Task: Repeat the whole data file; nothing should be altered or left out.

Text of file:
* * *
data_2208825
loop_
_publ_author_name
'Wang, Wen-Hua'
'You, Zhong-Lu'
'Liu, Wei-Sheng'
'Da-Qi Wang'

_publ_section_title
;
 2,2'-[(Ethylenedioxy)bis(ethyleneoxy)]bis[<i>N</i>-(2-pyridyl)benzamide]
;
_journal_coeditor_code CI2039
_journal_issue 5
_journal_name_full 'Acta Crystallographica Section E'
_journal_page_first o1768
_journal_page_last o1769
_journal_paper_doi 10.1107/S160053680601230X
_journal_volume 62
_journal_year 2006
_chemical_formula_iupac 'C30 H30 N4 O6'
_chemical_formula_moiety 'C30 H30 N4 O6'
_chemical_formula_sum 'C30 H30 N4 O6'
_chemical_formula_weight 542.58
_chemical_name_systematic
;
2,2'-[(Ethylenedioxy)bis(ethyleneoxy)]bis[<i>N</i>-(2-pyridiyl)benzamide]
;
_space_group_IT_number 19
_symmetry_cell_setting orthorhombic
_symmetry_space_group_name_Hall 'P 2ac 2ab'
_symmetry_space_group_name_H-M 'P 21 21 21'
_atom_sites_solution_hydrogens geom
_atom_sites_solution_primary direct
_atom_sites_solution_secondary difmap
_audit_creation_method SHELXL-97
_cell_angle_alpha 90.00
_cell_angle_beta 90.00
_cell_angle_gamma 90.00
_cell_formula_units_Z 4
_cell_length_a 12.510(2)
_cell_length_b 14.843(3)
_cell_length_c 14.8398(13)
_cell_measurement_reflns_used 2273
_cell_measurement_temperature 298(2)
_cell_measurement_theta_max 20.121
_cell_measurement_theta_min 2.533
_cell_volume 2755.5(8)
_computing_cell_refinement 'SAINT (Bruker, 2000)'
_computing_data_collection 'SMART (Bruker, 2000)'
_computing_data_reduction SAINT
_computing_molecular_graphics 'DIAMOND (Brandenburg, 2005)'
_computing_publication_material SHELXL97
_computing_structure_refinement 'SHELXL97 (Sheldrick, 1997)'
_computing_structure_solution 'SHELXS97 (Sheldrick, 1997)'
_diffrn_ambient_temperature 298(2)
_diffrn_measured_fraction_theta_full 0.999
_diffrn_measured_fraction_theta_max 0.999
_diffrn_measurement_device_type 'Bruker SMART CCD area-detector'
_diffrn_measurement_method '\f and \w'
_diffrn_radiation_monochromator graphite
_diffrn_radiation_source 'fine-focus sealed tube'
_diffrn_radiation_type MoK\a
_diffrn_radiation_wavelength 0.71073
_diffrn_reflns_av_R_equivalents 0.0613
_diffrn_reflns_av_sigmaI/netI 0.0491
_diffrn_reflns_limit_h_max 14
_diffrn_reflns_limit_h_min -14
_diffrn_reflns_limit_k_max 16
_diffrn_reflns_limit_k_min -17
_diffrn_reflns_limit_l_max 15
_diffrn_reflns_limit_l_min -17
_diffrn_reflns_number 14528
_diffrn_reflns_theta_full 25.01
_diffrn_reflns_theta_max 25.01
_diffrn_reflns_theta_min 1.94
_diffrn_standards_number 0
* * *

data_2208825
loop_
_publ_author_name
'Wang, Wen-Hua'
'You, Zhong-Lu'
'Liu, Wei-Sheng'
'Da-Qi Wang'

_publ_section_title
;
 2,2'-[(Ethylenedioxy)bis(ethyleneoxy)]bis[<i>N</i>-(2-pyridyl)benzamide]
;
_journal_coeditor_code CI2039
_journal_issue 5
_journal_name_full 'Acta Crystallographica Section E'
_journal_page_first o1768
_journal_page_last o1769
_journal_paper_doi 10.1107/S160053680601230X
_journal_volume 62
_journal_year 2006
_chemical_formula_iupac 'C30 H30 N4 O6'
_chemical_formula_moiety 'C30 H30 N4 O6'
_chemical_formula_sum 'C30 H30 N4 O6'
_chemical_formula_weight 542.58
_chemical_name_systematic
;
2,2'-[(Ethylenedioxy)bis(ethyleneoxy)]bis[<i>N</i>-(2-pyridiyl)benzamide]
;
_space_group_IT_number 19
_symmetry_cell_setting orthorhombic
_symmetry_space_group_name_Hall 'P 2ac 2ab'
_symmetry_space_group_name_H-M 'P 21 21 21'
_atom_sites_solution_hydrogens geom
_atom_sites_solution_primary direct
_atom_sites_solution_secondary difmap
_audit_creation_method SHELXL-97
_cell_angle_alpha 90.00
_cell_angle_beta 90.00
_cell_angle_gamma 90.00
_cell_formula_units_Z 4
_cell_length_a 12.510(2)
_cell_length_b 14.843(3)
_cell_length_c 14.8398(13)
_cell_measurement_reflns_used 2273
_cell_measurement_temperature 298(2)
_cell_measurement_theta_max 20.121
_cell_measurement_theta_min 2.533
_cell_volume 2755.5(8)
_computing_cell_refinement 'SAINT (Bruker, 2000)'
_computing_data_collection 'SMART (Bruker, 2000)'
_computing_data_reduction SAINT
_computing_molecular_graphics 'DIAMOND (Brandenburg, 2005)'
_computing_publication_material SHELXL97
_computing_structure_refinement 'SHELXL97 (Sheldrick, 1997)'
_computing_structure_solution 'SHELXS97 (Sheldrick, 1997)'
_diffrn_ambient_temperature 298(2)
_diffrn_measured_fraction_theta_full 0.999
_diffrn_measured_fraction_theta_max 0.999
_diffrn_measurement_device_type 'Bruker SMART CCD area-detector'
_diffrn_measurement_method '\f and \w'
_diffrn_radiation_monochromator graphite
_diffrn_radiation_source 'fine-focus sealed tube'
_diffrn_radiation_type MoK\a
_diffrn_radiation_wavelength 0.71073
_diffrn_reflns_av_R_equivalents 0.0613
_diffrn_reflns_av_sigmaI/netI 0.0491
_diffrn_reflns_limit_h_max 14
_diffrn_reflns_limit_h_min -14
_diffrn_reflns_limit_k_max 16
_diffrn_reflns_limit_k_min -17
_diffrn_reflns_limit_l_max 15
_diffrn_reflns_limit_l_min -17
_diffrn_reflns_number 14528
_diffrn_reflns_theta_full 25.01
_diffrn_reflns_theta_max 25.01
_diffrn_reflns_theta_min 1.94
_diffrn_standards_number 0